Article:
Director: Jon Favreau
Writers: Robert Orci, Alex Kurtzman, Damon Lindelof, Mark Fergus, & Hawk Ostby
Starring: Daniel Craig, Harrison Ford, Olivia Wilde, Sam Rockwell, Paul Dano
A man (Craig) wakes up in the wilderness, stricken with amnesia and a mysterious manacle on his left wrist. Several men come across him and, assuming a bounty, attempt to take him in. In a matter of moments, he incapacitates them all and rides into town on one of their horses, wearing their clothes, and brandishing one of their guns. He soon learns that he's a wanted man by the name of Jake Lonergan, though not before interfering with the lives of local tyrant Woodrow Dolarhyde (Ford), his good-for-nothing son Percy (Dano), and the local saloonkeeper Doc (Rockwell). However, all are forced to band together when the night sky is suddenly filled with strange lights, and alien spaceships begin snatching people at random.
Favreau did a great job with the casting of Craig in the lead role; the man's able to hold his American accent, and he's proven his action chops in the Bond films, as well as other roles like Defiance. Sam Rockwell also has another strong (albeit slightly comedic) supporting role that he's prefected by this point in his career. Unfortunately, that's the ending of positive things I really have to say about the movie. Ford is woefully miscast; seeing him play a crotchety old man, and a semi-antagonist at that, just doesn't work out for him. Dano also turns the levels of hamminess up to 11 in this one, and quickly goes from merely obnoxious to whipping boy in the few scenes he's offered. Wilde's character is so flat to the point of near uselessness, and is as far from Atwell's character in Captain America as is possible, short of being Bella Swan. In addition, if the source material had stuck to being "Jason Bourne in the Old West," it probably would have turned out fairly well, as the Western aesthetic and tone is nailed to a T. Unfortunately, the sci fi elements never truly mesh with the rest of the film, making things seem as ridiculous as the title would have you believe. On top of that, about 45 minutes from the end of the film, the plot got so unbearably outlandish for me that I walked out of the theater. Never expected to do that, especially for something from the director of Iron Man and Elf (one of the few traditionally comedic Will Ferrell performances I find bearable), but now he's got both the departure of the Iron Man franchise and this as marks against him in my book. D-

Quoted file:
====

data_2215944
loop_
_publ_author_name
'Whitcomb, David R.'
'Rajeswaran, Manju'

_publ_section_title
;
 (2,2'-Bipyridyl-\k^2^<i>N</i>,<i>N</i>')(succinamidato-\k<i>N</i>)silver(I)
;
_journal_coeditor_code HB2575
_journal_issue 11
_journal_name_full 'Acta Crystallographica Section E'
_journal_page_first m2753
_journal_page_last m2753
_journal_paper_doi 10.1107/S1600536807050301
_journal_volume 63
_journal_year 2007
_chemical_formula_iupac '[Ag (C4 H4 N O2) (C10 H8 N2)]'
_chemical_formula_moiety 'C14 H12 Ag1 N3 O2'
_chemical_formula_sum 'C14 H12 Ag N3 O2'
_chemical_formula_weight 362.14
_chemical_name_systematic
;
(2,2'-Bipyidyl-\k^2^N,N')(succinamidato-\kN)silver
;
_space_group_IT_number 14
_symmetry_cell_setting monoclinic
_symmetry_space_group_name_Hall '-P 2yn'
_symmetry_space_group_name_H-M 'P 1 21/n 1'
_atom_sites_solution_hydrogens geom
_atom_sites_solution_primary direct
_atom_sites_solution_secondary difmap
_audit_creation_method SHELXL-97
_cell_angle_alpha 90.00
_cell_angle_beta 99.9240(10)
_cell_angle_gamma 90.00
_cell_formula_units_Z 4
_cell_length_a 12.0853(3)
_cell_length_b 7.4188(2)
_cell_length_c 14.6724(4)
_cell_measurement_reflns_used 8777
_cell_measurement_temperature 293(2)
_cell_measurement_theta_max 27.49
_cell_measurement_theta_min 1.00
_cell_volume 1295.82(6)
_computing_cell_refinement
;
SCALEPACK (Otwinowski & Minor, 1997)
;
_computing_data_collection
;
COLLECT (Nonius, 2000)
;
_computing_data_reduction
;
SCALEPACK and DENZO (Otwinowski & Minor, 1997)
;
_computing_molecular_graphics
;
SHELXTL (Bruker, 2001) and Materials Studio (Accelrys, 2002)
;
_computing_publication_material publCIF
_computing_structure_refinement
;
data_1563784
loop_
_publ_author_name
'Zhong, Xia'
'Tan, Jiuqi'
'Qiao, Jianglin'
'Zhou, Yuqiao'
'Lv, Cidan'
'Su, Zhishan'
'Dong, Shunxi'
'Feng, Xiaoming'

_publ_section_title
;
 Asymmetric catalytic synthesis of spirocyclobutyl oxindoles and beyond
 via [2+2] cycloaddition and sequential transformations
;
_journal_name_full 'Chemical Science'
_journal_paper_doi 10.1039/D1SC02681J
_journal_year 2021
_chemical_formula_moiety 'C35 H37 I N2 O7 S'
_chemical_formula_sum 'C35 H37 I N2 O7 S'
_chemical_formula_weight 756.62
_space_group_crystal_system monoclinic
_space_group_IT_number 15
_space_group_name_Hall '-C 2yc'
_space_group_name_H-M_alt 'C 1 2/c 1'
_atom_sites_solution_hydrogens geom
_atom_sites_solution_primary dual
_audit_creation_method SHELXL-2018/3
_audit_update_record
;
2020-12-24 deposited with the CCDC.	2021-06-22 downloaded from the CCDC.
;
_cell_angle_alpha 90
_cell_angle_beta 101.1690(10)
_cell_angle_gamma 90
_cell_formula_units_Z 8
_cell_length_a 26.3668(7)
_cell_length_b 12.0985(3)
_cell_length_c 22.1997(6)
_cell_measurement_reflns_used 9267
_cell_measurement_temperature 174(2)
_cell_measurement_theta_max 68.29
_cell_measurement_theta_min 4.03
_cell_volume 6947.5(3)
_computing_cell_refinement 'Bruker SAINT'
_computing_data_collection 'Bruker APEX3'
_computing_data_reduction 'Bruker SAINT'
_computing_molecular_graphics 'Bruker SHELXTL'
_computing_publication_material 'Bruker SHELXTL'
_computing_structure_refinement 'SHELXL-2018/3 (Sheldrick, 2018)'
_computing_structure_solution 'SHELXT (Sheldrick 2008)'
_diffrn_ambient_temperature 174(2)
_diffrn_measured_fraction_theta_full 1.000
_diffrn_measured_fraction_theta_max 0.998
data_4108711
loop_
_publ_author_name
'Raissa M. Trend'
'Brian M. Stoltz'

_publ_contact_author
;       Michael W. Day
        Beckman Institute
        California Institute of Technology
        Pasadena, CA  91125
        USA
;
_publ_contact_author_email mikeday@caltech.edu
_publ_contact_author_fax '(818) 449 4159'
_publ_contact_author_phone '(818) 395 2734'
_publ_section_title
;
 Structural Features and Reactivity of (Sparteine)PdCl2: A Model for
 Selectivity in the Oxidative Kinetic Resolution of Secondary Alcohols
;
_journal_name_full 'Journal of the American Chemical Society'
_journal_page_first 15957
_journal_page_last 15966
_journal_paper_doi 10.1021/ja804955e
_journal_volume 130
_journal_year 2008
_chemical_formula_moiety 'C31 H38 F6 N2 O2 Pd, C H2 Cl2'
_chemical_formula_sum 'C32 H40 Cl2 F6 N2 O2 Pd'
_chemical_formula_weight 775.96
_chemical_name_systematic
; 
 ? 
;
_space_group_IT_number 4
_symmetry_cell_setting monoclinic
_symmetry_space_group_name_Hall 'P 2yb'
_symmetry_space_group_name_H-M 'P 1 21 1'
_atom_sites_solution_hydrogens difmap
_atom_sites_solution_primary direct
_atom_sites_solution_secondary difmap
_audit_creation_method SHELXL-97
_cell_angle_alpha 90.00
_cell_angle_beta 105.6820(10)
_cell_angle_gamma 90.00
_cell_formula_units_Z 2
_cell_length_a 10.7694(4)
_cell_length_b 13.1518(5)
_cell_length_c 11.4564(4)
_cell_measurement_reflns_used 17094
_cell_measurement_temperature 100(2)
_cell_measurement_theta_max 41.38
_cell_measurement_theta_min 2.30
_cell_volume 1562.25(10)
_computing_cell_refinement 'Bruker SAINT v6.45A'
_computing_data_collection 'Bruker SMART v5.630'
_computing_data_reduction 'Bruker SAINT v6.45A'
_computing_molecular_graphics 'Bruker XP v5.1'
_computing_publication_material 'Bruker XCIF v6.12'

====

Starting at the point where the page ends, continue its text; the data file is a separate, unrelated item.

July 22, 2011
Director: Joe Johnston
Writers: Christopher Markus & Stephen McFeely
Starring: Chris Evans, Hugo Weaving, Tommy Lee Jones, Hayley Atwell, Sebastian Stan, Toby Jones, Dominic Cooper, Stanley Tucci
"I don't want to kill anybody. I just don't like bullies." Steve Rogers (Evans), a 4F 90-pound weakling from Brooklyn, is transformed via the Super-Soldier Serum into Captain America in an effort to combat the war machine led by the Red Skull (Weaving), the head of HYDRA, the deep science division of the Nazi party.
Full disclosure: when Marvel announced the casting for this film last year, I was filled to the brim with fanboy rage. The former Human Torch playing Captain America? OUTRAGE, I cried! Not only that, but the roles Evans was primarily known for playing before now weren't exactly the most kind or considerate characters, in opposition to the Boy Scout nature of the Star-Spangled Man. I will glady say that I was 100% incorrect in my fears, however, as Evans turned out to be a stellar version of Rogers, both as skinny Steve and the more intensely-constructed shield-chucker we all know and love. There's not a weak soul in the supporting cast, either, from Atwell's precursor-to-SHIELD-agent/love interest Peggy Carter to Tucci's all-too-few moments onscreen as Abraham Erskine, the German scientist responsible for the Serum. Two in their number steal the show, however: Weaving as the Red Skull (having honed his villain skills by playing Agent Smith in the Matrix franchise and watching a bunch of Warner Herzog movies) and Tommy Lee Jones as Colonel Chester Philips, the military man who repeatedly butts heads with Rogers. The script is dead-on in almost every way, and highly reminiscent tonally of Raiders of the Lost Ark. Johnston has taken his experience on The Rocketeer and combined it with the big budget afforded to him by Marvel Studios, and the result is the most entertaining and all-out enjoyable film of the summer. It's unfortunate they couldn't release this on Independence Day weekend, but of course the film itself doesn't suffer qualitywise because of Marvel's fear of Michael Bay. Remember: buy war bonds, and stay after the credits for a wonderful glimpse at the master plan. A+